“I’m his friend, that’s for sure,” Conrad said with a nod. “He’s a fine man. The second finest I know.”
“The first being your father, of course.”
Longmont leaned back in his chair and said, “I crossed trails with Frank a few times, you know.”
“Yes, he’s mentioned that.”
“Thankfully, we were always on the same side.” Longmont smiled. “I’d hate to have to choose between going up against Smoke Jensen or Frank Morgan. I think I know how either encounter would end . . . and it wouldn’t be well for me.”
“Then it’s a good thing that won’t ever happen.”
“Indeed it will not.” Longmont’s eyes twinkled as he added, “If I do happen to see Denny, should I tell her that you were asking after her?”
“Sure,” Conrad said as he got to his feet. “Why not?”
He left the restaurant and headed toward the other end of town, where the railroad station was located. When he entered the depot’s lobby, the Western Union office was to his right. He glanced that direction, then let his gaze take in the rest of the big room, just out of habit. The perilous life he had led under the gunfighter alias Kid Morgan had ingrained in him the habit of always checking out his surroundings, every time he went into a place.
The ticket windows, station manager’s office, and freight office were to the left. The area straight ahead of Conrad had a number of wooden benches arranged in it, where passengers could sit and wait for their trains to arrive. The doors out to the platform were also straight ahead, on the far side of the benches. Conrad didn’t check the schedule board by the ticket windows, but he could tell that no trains were due to roll in any time soon because the benches were empty.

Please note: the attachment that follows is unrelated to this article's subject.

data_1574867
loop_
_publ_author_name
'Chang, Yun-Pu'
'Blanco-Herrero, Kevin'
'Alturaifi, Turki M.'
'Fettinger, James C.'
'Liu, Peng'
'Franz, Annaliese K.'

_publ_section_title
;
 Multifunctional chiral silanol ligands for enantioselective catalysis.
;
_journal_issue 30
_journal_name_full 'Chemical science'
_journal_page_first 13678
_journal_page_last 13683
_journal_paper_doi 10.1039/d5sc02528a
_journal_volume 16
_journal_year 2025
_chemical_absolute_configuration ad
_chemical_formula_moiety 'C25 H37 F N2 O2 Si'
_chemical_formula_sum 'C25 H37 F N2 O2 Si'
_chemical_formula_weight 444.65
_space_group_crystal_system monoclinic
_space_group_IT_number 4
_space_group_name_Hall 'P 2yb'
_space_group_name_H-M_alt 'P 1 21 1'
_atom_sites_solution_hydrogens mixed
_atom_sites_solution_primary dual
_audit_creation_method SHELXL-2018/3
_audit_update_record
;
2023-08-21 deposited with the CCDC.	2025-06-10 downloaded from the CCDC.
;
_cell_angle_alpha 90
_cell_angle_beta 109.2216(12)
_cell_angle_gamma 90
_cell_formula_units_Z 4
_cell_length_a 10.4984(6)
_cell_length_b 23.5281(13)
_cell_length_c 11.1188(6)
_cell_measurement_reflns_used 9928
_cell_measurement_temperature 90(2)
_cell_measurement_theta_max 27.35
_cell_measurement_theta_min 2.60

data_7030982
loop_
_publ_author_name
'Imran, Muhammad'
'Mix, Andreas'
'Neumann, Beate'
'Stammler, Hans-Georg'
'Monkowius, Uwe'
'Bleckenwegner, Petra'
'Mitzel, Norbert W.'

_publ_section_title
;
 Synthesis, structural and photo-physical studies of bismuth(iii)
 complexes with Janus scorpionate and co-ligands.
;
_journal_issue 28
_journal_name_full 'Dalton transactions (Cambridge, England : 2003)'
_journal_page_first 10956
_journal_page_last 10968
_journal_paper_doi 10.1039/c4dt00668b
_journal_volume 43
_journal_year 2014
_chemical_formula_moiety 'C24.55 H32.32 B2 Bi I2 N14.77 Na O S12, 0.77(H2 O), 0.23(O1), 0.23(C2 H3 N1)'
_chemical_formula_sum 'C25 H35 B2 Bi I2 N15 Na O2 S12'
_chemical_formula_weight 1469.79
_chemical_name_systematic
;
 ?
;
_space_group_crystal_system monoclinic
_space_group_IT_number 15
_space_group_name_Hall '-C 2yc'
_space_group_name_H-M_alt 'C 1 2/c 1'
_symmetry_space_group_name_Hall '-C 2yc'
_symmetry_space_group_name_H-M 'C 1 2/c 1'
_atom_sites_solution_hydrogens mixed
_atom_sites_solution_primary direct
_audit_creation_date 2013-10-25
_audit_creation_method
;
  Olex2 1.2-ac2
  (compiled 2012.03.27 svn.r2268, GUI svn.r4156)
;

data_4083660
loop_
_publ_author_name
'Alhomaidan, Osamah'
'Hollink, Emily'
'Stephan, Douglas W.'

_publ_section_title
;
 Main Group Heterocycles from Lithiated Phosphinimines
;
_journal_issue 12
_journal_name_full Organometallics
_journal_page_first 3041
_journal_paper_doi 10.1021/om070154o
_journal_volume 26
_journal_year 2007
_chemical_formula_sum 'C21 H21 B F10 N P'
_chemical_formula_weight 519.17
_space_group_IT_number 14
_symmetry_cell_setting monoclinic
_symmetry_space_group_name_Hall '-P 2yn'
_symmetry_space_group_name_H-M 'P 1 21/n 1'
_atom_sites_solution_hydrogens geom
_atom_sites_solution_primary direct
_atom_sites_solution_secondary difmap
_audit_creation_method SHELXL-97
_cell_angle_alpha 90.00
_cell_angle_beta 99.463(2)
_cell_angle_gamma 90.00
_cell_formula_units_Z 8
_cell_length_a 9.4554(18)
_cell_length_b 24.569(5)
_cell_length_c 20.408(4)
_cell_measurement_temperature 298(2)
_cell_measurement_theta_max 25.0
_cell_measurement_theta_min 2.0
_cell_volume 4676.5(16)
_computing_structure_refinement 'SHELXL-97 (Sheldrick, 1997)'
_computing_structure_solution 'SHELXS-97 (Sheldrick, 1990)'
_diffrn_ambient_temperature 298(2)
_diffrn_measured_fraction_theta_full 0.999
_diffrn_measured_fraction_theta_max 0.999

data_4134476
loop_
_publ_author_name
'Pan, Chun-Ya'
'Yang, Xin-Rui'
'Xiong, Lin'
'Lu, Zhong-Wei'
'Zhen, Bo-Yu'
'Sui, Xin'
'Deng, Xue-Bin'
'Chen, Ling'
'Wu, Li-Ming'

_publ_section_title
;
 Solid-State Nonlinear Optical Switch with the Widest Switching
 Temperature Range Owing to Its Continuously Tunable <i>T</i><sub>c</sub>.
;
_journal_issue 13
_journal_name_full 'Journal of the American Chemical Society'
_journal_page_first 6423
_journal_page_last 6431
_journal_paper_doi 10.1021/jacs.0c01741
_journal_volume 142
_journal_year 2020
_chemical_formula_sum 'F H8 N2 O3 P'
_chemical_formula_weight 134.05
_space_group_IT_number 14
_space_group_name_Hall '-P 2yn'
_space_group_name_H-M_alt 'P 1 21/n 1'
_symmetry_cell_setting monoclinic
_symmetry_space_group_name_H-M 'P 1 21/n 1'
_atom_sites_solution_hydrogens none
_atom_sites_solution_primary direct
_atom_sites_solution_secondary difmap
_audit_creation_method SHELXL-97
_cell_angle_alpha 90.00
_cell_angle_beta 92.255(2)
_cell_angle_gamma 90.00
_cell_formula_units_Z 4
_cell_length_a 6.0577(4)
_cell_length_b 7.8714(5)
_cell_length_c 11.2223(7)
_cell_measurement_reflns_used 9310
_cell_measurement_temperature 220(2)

In fact, the only people he saw were four men standing outside the open door of the freight office. He didn’t recognize any of them, but he couldn’t really get a good look at them because their hats were pulled down so that the brims partially shielded their faces.
Conrad turned and took a step toward the Western Union office, then stopped abruptly. With a frown, he looked toward the other side of the lobby again. Nothing unusual seemed to be going on, so why had instinct suddenly raised the hair on the back of his neck?
If he had learned anything from the years spent wandering lonely, dangerous trails, it was to trust what his gut told him. He put his hands in the pockets of his sheepskin jacket and strolled, apparently aimlessly, toward the freight office.
One of the men waiting just outside the door stiffened at Conrad’s approach. Conrad took note of that reaction. He kept his face bland and expressionless and changed his angle a little to make it look more like he was heading for the ticket windows.
The man who had tensed relaxed again.
Well, that was interesting. Something was going on in there, and the men standing around the door, blocking the view, didn’t want anybody butting in.
So that was exactly what Conrad intended to do.
Again, he changed course, striding directly toward the freight office now. The man who had reacted before saw that and spoke a low-voiced word to one of his companions. They turned to face squarely toward Conrad, and when he was about ten feet away, one of them held out a hand toward him and said, “Sorry, mister, the freight office is closed right now.”